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I hate networking…

Do you? Or do you hate the idea of walking into a room cold and having to make bland conversation with strangers? In this blog we will examine exactly what networking is all about and how to make it more palatable for you.

I started this blog with the slightly controversial statement “I hate networking” simply because I hear it so much from women – so much so that we dedicate one of our modules on the RISE development programme to networking and visibility.  On our Elev8te model it is our 7th trait out of the 8 Traits of Successful Women, Natural Networking!

The groans we hear when we ask women how they feel about networking are so consistent, we understand it really is seriously a blocker for women, but why is it such an issue?  Many women feel that anything that smacks of ‘politicking’ or having to “blow their own trumpet’ really distasteful, so much so that they don’t really appreciate that it is part of the success factors of the 21st century. 

In fact, some much-cited research suggests that very little of our success in our careers is attributable to our actual work but that a far greater percentage is due to our visibility and an even greater percentage is due to networking. Sadly, it seems that just doing a great job, keeping your head down and working incredibly hard is not enough to get you promoted.  Of course, if you have an amazing job and an organisation with a highly effective talent management process and a massive commitment to gender parity you may be lucky.  But how many organisations truly have that combination at play and do you really want to sit back and pray that someone will notice you?  The frustration of watching colleagues around you who are great at presenting themselves and getting noticed for their achievements get promoted will either drive you crazy or leave you so demotivated your performance could drop.

How do you become more visible in the workplace without feeling you are showing off? It could be using some formal routes such as applying to take on projects, join steering committees, writing about the work that you do, offering to go to other departments to present on projects, putting your hand up and volunteering to do things, or instigating them i.e. social responsibility projects. However there are many informal ways to be more visible in the workplace, for example does your internal email signature state your job title, do you constantly email people or do you take the time to pick up the phone to them, or walk round to their department to talk to them, or simply do you smile at people in the corridor and chat in the lunch queue.  On the RISE Women’s Development programme we run an exercise on first impressions and it always makes me smile when people say “I have seen you around for years and I always thought you were really miserable/intimidating/unfriendly but now I realise that you are really fun and interesting!”  What messages are you giving off as you walk around your workplace?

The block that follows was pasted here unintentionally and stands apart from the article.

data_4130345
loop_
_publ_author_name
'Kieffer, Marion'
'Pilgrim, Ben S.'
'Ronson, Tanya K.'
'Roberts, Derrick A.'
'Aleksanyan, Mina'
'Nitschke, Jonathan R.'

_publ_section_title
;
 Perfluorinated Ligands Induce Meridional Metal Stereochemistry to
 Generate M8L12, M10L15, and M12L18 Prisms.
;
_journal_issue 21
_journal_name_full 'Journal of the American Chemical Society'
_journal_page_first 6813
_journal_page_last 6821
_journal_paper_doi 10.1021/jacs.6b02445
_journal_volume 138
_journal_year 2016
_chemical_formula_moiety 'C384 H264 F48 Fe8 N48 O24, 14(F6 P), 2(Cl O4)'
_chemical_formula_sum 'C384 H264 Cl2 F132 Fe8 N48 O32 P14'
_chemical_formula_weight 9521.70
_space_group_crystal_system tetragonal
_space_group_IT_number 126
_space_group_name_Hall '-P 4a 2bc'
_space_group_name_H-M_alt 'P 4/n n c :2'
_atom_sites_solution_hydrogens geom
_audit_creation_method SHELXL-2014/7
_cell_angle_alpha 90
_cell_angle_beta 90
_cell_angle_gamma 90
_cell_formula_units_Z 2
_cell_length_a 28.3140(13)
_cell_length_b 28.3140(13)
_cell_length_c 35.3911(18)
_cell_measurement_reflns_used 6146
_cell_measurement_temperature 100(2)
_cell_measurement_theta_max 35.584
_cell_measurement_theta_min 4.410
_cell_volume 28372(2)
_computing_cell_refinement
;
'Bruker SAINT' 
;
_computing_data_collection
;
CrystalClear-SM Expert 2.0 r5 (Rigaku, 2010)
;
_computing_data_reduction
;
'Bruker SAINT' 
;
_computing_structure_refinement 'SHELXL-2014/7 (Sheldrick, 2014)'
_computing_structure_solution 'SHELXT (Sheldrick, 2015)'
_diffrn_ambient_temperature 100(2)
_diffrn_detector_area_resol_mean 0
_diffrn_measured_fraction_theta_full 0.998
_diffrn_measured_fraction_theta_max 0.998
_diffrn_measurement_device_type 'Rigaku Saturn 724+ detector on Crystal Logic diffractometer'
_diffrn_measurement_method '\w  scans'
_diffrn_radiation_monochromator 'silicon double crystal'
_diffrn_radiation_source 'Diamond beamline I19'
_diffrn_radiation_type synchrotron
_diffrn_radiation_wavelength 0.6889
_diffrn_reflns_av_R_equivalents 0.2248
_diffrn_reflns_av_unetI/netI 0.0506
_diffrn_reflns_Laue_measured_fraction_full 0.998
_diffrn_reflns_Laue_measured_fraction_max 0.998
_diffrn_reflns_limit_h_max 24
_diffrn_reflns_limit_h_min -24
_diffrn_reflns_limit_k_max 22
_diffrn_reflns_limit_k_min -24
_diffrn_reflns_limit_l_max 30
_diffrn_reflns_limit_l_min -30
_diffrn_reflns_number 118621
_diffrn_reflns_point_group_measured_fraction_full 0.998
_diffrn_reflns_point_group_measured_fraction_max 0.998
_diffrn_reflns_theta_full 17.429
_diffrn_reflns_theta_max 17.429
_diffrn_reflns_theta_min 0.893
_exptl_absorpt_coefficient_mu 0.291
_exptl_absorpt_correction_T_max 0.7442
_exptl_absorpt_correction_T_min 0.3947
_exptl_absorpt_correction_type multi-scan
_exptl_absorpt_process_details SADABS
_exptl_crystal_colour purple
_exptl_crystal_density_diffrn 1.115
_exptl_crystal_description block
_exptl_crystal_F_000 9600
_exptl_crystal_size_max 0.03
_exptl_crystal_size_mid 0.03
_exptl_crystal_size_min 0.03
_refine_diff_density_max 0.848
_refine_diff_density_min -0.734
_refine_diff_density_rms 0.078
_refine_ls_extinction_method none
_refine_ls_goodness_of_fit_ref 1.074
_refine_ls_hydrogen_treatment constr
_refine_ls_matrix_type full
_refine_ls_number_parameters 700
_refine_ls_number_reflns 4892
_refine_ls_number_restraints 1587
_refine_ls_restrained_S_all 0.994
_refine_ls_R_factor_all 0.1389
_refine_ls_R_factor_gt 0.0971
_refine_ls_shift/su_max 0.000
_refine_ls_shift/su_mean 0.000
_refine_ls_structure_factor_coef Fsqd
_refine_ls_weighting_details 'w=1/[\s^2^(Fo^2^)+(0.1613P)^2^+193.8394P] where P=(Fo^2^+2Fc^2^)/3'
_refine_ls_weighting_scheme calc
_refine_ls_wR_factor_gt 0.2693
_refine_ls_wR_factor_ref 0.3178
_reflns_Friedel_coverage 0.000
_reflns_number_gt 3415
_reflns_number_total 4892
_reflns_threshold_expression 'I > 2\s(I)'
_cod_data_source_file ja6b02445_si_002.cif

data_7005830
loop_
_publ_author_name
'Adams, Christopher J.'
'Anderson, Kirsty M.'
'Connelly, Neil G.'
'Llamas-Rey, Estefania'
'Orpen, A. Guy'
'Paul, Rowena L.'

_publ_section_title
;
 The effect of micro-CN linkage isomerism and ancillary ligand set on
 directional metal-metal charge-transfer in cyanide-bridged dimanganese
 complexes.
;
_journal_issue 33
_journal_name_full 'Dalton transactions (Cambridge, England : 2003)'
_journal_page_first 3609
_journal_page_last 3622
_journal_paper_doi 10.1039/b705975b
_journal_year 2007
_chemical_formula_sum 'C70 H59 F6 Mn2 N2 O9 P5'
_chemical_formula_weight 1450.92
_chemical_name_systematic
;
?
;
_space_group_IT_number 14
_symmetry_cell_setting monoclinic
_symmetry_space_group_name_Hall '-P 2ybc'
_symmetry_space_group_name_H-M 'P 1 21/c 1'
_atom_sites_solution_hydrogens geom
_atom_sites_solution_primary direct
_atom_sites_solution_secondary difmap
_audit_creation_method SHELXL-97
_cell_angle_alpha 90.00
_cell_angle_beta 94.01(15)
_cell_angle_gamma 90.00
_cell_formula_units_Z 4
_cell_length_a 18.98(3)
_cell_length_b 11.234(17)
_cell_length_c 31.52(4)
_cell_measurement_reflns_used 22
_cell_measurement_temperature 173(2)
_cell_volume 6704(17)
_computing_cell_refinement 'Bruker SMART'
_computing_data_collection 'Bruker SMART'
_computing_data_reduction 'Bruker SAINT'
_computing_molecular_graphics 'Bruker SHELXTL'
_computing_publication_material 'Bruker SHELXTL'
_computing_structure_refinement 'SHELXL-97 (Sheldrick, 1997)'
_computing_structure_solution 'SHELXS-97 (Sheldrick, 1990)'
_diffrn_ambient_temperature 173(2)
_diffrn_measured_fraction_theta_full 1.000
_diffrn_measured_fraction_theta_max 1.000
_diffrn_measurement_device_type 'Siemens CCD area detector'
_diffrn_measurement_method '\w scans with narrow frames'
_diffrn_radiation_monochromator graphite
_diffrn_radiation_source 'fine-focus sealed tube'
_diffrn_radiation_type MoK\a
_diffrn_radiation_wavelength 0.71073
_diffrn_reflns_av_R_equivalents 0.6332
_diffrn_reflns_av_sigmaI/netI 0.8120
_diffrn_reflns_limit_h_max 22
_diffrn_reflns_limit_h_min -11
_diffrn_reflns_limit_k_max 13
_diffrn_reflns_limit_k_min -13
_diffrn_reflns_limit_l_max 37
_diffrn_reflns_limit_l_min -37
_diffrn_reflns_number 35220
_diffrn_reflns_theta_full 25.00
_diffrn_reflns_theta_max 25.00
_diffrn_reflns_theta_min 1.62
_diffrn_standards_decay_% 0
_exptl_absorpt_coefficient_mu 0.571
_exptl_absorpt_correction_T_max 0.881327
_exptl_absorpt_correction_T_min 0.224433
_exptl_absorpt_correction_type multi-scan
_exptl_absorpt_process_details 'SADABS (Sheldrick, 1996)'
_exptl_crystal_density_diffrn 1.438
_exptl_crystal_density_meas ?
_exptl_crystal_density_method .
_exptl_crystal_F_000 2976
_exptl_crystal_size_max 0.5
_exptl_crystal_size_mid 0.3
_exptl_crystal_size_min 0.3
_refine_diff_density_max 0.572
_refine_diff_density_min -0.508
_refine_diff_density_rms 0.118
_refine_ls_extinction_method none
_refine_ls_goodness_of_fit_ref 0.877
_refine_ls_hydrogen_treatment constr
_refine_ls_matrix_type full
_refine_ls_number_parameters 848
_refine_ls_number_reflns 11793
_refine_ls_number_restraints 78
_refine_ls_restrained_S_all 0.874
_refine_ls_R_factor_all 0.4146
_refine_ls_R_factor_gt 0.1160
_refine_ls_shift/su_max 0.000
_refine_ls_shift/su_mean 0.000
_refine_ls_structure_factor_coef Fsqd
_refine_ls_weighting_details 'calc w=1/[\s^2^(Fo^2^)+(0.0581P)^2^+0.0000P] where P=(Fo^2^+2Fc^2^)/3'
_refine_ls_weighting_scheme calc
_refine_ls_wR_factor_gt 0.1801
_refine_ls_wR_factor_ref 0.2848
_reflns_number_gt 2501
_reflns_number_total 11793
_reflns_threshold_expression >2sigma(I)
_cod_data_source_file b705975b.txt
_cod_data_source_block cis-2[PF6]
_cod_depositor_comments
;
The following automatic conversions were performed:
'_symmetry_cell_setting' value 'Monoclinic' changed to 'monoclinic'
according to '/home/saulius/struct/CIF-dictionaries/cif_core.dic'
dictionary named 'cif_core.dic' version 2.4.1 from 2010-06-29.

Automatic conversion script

And how about Town Hall type meetings – when the Senior Execs do a presentation of the state of the nation or the annual strategy kick off and ask for questions, do you put your hand up and ask an intelligent challenging question?  We work with a lot of senior execs who say it is really disappointing for them when they ask for questions and nobody speaks up – so make it easy for them and get yourself noticed at the same time.

And, of course, there is Linked In – networking on line which takes very little time and can increase your networking opportunities considerably. Commenting, sharing, writing blogs or posting videos can enhance your visibility no end.  Just ensure that your Linked In Profile is up to date and positions you well and that your contributions are always positive – even if you are challenging a view!

So, what about the actual networking events – how can you make them more palatable?  Firstly, you need to have a really good elevator pitch – a 10 second introduction that makes you sound interesting. Don’t leave it to chance, write something and learn it so that if you are put on the spot you can reel it off effortlessly.  Set yourself a challenge – maybe to meet 5 people you don’t know, arm yourself with some great conversation starters and be bold!

Some examples of conversation starters are;

  • What did you think of the speaker’s comments on…?
  • What has brought you here?
  • What accent am I detecting there? (although be careful not to be drawn into guessing as it can be so easy to offend certain nationalities!)

 or find an interesting fact about the building, the subject, the speaker or something topical.  And then, take a deep breath, relax and plunge in ignoring your desire to slink over to the coffee table and search for a familiar face who you can spend the next couple of hours with.

As one lady said to me after completing our networking module – “I have found I really like networking now, I have met some fantastic people and there is often alcohol there!” So, nothing to lose and plenty to gain!

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